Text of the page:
The suit seeks an injunction to stop Comcast from using the routers in this way in addition to unspecified damages.
Comcast has begun serving Comcast ads to devices connected to one of its 3.5 million publicly accessible Wi-Fi hotspots across the US. Comcast’s decision to inject data into websites raises security concerns and arguably cuts to the core of the ongoing net neutrality debate.
A Comcast spokesman told Ars the program began months ago. One facet of it is designed to alert consumers that they are connected to Comcast’s Xfinity service. Other ads remind Web surfers to download Xfinity apps, Comcast spokesman Charlie Douglas told Ars in telephone interviews.
The advertisements may appear about every seven minutes or so, he said, and they last for just seconds before trailing away. Douglas said the advertising campaign only applies to Xfinity’s publicly available Wi-Fi hot spots that dot the landscape. Comcast customers connected to their own Xfinity Wi-Fi routers when they’re at home are not affected, he said.
“We think it’s a courtesy, and it helps address some concerns that people might not be absolutely sure they’re on a hotspot from Comcast,” Douglas said.
The Comcast advertising campaign came to Ars’ attention after Ryan Singel, the co-founder of startup Contextly, was reading Mediagazer at a café in the North Beach neighborhood of San Francisco on Labor Day.
A small red advertisement saying “XFINITY WiFi Peppy” scooted across the bottom of the Mediagazer page and disappeared into the ether. It happened a few times, he said. Singel took screen shots of the advertisement loading and as it appeared on his screen. He captured some code, too.
A Comcast served house ad.
Singel’s suspicions were correct that Mediagazer didn’t place the ad there, and Mediagazer is none too happy about it. “Indeed, they were not ours,” Gabe Rivera, who runs Mediagazer and Techmeme, said in an e-mail. In another e-mail, he said, “someone else is inserting them in a sneaky way.”
Comcast’s Douglas says Comcast has nothing nefarious up its sleeve. What’s more, Comcast has multiple layers of security “based on industry best practices” to keep out hackers wanting to exploit the Xfinity network, he said.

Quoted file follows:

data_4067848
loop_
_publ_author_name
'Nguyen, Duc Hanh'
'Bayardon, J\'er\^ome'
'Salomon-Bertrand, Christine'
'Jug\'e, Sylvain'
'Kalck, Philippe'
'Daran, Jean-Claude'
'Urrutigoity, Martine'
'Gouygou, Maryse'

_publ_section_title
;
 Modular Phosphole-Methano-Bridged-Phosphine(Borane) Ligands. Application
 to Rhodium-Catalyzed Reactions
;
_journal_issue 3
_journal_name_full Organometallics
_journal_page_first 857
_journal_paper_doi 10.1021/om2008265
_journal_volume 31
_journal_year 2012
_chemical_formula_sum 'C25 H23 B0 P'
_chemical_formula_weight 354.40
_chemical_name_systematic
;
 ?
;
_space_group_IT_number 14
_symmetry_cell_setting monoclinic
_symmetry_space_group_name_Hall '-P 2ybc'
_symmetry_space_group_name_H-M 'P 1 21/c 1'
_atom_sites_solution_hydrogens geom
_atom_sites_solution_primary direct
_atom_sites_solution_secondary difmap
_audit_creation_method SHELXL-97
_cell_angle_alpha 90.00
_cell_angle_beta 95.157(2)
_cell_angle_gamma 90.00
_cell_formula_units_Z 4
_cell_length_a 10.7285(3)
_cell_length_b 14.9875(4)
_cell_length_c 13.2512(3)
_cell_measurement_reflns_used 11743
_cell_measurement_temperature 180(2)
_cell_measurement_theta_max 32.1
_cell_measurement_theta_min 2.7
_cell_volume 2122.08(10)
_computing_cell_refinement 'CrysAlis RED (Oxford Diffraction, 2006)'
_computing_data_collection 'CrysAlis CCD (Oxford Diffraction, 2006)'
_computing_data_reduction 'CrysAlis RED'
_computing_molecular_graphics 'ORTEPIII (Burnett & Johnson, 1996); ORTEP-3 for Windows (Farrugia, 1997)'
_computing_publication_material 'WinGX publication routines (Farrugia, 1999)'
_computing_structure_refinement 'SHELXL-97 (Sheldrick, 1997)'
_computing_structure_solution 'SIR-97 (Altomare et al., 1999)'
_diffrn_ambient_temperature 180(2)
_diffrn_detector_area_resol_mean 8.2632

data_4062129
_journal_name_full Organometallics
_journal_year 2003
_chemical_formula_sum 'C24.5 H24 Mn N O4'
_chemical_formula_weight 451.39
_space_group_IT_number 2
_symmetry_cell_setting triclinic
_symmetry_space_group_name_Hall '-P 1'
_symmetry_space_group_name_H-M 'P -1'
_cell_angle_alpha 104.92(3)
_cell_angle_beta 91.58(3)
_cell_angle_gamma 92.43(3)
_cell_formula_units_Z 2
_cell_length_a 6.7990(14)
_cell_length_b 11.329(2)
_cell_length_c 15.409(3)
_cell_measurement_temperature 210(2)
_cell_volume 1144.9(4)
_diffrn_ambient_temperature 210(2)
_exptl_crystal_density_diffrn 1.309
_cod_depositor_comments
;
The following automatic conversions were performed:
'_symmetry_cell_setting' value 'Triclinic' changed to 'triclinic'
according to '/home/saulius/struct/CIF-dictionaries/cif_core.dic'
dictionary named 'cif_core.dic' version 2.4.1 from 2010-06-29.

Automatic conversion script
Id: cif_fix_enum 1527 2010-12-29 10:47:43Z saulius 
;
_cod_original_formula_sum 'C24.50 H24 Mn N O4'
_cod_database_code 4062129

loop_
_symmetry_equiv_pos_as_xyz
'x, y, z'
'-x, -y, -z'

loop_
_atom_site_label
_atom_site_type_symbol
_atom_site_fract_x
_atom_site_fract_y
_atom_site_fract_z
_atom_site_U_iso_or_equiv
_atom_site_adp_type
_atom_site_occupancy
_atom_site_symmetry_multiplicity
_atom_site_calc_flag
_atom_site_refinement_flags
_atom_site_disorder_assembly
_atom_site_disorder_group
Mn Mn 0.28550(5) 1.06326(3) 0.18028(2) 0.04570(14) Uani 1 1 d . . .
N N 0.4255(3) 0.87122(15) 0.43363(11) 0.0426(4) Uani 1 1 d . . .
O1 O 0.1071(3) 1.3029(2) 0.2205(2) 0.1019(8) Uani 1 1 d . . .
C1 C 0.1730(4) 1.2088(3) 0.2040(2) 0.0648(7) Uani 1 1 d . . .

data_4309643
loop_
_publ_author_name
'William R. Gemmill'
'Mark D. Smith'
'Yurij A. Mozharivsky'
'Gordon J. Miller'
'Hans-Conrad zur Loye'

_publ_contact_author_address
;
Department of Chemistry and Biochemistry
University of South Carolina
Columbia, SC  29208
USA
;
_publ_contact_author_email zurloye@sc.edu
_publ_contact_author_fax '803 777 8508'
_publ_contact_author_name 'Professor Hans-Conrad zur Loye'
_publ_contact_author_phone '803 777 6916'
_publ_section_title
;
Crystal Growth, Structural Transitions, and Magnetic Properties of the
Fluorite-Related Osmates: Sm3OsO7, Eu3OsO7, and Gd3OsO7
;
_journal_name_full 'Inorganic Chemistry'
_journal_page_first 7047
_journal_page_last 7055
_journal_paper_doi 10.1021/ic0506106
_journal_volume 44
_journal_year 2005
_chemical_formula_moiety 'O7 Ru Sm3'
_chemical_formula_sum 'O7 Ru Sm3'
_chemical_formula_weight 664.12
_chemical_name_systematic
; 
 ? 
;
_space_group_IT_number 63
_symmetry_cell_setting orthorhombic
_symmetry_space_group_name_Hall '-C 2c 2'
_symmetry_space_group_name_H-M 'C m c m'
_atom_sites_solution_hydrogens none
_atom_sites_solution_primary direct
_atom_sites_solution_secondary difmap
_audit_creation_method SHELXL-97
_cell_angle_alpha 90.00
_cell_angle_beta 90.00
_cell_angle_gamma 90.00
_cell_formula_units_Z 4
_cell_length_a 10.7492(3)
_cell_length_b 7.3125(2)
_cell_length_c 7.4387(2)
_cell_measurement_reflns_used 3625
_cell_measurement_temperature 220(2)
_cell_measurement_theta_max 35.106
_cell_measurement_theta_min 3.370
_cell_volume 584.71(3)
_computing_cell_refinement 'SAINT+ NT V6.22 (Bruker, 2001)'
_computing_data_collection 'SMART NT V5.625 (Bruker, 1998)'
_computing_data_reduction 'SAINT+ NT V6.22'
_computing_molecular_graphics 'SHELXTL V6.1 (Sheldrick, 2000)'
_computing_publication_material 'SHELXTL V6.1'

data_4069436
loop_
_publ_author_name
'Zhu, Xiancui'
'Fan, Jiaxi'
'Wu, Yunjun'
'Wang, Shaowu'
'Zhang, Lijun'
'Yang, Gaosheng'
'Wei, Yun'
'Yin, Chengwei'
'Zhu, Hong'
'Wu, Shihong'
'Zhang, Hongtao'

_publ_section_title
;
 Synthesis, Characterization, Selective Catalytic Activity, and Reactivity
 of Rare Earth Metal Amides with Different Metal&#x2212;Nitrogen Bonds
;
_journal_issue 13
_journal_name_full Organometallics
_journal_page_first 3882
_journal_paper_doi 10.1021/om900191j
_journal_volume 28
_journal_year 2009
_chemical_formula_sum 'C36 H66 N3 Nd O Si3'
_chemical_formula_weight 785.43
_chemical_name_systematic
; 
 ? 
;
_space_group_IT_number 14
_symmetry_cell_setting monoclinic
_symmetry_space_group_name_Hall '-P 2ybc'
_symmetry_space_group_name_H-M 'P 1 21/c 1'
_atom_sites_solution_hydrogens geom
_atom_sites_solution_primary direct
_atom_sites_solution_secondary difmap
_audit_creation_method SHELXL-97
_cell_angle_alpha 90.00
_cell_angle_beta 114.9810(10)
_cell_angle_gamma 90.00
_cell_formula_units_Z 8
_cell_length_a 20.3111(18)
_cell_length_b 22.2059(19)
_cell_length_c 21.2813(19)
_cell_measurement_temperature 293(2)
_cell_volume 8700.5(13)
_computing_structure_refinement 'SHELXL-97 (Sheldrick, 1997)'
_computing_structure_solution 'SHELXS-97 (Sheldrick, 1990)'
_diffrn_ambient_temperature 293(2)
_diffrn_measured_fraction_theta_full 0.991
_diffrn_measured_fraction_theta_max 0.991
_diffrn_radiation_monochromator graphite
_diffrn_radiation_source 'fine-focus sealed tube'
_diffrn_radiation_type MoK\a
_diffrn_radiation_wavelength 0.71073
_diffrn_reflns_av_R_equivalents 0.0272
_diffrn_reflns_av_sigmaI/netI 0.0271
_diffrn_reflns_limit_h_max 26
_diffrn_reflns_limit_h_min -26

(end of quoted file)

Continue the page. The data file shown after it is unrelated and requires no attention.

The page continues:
One way to prevent this from happening, he said, is for websites to encrypt and serve over HTTPS. But many sites do not do that.
Apple is reportedly in talks with Comcast regarding a streaming deal that would allow the Cupertino-based company to stream video to their popular set-top box using a method that would bypass congestion on the Internet.
People familiar with the matter told The Wall Street Journal that discussions are still in early stages and there are multiple hurdles to overcome. If successful, however, it could usher in a new era of modern television viewing.
Sources say Apple is interested in effectively replacing cable set-top boxes with their own Apple TV hardware which would allow subscribers to stream live television, watch on-demand programming and even watch recorded television stored in the cloud.
Apple wants streamed content to be separated from public Internet traffic over what is called the “last mile” – the portion of an Internet connection that runs from an ISP to customers’ homes. It’s this bit of the network that often becomes overloaded when too many people in a given area access the web at once, effectively sucking up all the bandwidth and resulting in slow load times and laggy video.
Such a deal could be lucrative to both Apple and Comcast and offer an unrivaled service to customers. But first, the two companies will need to come to terms on a number of different issues including who controls the relationship with customers.
Those with knowledge of the situation say Apple wants users to sign in to the service using their Apple ID while Comcast wants to retain control over their customers and associated data.